As expected, genetics evolves everyday and finds more new and unexpected solutions to some of the most puzzling problems we have faced yet. Such a problem was the ethical side of using embrionic stem cells. But now, it seems it won't be necessary to figure out whether it's ethical or not, because we can bypass it.
This is because UCLA stem cell scientists have reprogrammed human skin cells into cells with the same unlimited properties as embryonic stem cells without using embryos or eggs. Led by scientists Kathrin Plath and William Lowry they used what is called a genetic alteration to rewind time for the human skin cells and they were able to create cells which are nearly identical to human embryonic stem cells (which also have the ability to become every cell type).
Our reprogrammed human skin cells were virtually indistinguishable from human embryonic stem cells," said Plath, an assistant professor of biological chemistry, a researcher with the Eli and Edythe Broad Center of Regenerative Medicine and Stem Cell Research and lead author of the study. "Our findings are an important step towards manipulating differentiated human cells to generate an unlimited supply of patient specific pluripotent stem cells. We are very excited about the potential implications."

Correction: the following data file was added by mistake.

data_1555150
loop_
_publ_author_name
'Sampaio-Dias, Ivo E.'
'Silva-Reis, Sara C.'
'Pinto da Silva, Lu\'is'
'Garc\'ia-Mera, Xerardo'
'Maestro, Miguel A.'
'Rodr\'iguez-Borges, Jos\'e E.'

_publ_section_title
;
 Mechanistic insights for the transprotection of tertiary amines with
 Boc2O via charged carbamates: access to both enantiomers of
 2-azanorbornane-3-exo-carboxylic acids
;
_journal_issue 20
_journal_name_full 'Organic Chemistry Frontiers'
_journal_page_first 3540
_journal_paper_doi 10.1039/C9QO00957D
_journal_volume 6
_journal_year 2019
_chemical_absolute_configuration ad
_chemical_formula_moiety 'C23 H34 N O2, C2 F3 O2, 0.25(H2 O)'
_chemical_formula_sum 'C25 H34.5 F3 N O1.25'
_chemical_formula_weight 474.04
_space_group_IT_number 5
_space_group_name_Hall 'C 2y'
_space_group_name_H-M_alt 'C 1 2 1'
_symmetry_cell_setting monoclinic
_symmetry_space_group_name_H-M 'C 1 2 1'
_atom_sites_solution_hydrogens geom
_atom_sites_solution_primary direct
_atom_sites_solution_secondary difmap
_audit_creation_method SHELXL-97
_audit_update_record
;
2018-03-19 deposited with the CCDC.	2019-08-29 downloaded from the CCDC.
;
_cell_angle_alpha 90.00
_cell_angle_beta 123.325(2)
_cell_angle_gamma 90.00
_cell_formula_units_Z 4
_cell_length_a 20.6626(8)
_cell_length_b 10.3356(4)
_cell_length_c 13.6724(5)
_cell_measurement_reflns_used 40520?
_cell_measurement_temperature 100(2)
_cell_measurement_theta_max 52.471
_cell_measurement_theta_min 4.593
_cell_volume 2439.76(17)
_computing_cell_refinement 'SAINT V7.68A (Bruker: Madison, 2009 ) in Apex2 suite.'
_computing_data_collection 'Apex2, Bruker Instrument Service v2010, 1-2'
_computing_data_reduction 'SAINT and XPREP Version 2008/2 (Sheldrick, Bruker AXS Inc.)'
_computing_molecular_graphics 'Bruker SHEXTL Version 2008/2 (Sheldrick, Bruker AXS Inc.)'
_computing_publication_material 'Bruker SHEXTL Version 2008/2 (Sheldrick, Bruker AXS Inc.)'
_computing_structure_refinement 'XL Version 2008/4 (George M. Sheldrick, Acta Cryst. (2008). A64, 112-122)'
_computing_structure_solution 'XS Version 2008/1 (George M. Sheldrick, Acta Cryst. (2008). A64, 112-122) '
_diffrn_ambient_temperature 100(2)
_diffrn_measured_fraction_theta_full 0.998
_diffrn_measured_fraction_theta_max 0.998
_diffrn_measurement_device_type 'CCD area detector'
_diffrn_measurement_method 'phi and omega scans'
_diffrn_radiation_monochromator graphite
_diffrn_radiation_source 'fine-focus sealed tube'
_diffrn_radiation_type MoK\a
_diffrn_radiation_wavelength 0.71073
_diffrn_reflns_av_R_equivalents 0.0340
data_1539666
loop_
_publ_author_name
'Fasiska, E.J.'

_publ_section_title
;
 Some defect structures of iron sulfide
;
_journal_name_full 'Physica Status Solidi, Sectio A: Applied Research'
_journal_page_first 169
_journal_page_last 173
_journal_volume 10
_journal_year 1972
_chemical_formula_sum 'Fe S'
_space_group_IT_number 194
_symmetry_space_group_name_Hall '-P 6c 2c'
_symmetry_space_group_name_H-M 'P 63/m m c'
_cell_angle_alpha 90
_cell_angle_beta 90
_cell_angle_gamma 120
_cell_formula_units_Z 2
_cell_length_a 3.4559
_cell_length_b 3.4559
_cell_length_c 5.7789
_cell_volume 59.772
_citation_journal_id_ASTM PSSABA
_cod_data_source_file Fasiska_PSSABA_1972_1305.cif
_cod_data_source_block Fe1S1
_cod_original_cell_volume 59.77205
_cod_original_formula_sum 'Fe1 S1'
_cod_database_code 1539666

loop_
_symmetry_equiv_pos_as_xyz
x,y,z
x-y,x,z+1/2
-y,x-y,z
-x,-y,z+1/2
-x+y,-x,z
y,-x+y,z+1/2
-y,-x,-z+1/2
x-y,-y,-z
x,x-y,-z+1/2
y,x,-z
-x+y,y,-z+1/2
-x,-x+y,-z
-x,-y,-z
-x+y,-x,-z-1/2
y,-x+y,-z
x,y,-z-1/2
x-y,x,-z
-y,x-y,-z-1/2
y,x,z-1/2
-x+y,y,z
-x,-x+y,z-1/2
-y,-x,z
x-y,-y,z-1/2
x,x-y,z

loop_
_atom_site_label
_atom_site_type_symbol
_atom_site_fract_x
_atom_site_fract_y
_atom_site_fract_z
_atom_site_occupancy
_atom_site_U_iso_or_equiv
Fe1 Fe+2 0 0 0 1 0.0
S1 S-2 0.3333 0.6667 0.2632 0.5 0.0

The implications here could be huge, because it could help scientists generate a potentially limitless source of immune-compatible cells for tissue engineering and transplantation medicine, which could help heal a great number of diseases. The results are probably very close.